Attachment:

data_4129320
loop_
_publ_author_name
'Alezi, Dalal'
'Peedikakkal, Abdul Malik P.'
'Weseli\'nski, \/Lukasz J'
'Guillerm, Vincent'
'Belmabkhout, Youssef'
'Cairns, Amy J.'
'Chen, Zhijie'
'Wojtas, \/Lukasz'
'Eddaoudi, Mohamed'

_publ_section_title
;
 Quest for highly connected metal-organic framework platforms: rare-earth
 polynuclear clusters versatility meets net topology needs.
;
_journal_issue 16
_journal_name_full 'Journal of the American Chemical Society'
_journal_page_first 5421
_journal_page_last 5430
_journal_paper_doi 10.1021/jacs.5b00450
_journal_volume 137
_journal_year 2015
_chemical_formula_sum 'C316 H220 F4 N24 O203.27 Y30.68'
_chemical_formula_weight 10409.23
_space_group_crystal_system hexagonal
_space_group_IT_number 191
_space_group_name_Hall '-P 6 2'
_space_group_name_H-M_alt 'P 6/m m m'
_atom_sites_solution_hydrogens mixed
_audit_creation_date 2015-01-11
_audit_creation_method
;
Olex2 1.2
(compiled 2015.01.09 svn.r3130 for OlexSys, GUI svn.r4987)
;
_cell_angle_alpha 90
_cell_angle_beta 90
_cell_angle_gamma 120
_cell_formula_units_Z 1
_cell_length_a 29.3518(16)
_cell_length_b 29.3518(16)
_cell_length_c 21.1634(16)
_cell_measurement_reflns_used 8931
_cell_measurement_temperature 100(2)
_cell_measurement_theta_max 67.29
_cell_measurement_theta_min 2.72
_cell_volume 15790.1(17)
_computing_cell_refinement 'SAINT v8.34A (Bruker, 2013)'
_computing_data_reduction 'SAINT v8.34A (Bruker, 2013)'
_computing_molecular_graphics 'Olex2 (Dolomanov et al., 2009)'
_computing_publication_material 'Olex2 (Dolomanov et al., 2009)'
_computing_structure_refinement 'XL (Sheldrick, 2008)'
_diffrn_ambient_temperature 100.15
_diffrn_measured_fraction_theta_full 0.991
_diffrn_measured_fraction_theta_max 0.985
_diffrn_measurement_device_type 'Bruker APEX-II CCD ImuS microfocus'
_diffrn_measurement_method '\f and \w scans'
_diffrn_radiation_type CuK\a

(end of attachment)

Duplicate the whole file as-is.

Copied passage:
data_4129320
loop_
_publ_author_name
'Alezi, Dalal'
'Peedikakkal, Abdul Malik P.'
'Weseli\'nski, \/Lukasz J'
'Guillerm, Vincent'
'Belmabkhout, Youssef'
'Cairns, Amy J.'
'Chen, Zhijie'
'Wojtas, \/Lukasz'
'Eddaoudi, Mohamed'

_publ_section_title
;
 Quest for highly connected metal-organic framework platforms: rare-earth
 polynuclear clusters versatility meets net topology needs.
;
_journal_issue 16
_journal_name_full 'Journal of the American Chemical Society'
_journal_page_first 5421
_journal_page_last 5430
_journal_paper_doi 10.1021/jacs.5b00450
_journal_volume 137
_journal_year 2015
_chemical_formula_sum 'C316 H220 F4 N24 O203.27 Y30.68'
_chemical_formula_weight 10409.23
_space_group_crystal_system hexagonal
_space_group_IT_number 191
_space_group_name_Hall '-P 6 2'
_space_group_name_H-M_alt 'P 6/m m m'
_atom_sites_solution_hydrogens mixed
_audit_creation_date 2015-01-11
_audit_creation_method
;
Olex2 1.2
(compiled 2015.01.09 svn.r3130 for OlexSys, GUI svn.r4987)
;
_cell_angle_alpha 90
_cell_angle_beta 90
_cell_angle_gamma 120
_cell_formula_units_Z 1
_cell_length_a 29.3518(16)
_cell_length_b 29.3518(16)
_cell_length_c 21.1634(16)
_cell_measurement_reflns_used 8931
_cell_measurement_temperature 100(2)
_cell_measurement_theta_max 67.29
_cell_measurement_theta_min 2.72
_cell_volume 15790.1(17)
_computing_cell_refinement 'SAINT v8.34A (Bruker, 2013)'
_computing_data_reduction 'SAINT v8.34A (Bruker, 2013)'
_computing_molecular_graphics 'Olex2 (Dolomanov et al., 2009)'
_computing_publication_material 'Olex2 (Dolomanov et al., 2009)'
_computing_structure_refinement 'XL (Sheldrick, 2008)'
_diffrn_ambient_temperature 100.15
_diffrn_measured_fraction_theta_full 0.991
_diffrn_measured_fraction_theta_max 0.985
_diffrn_measurement_device_type 'Bruker APEX-II CCD ImuS microfocus'
_diffrn_measurement_method '\f and \w scans'
_diffrn_radiation_type CuK\a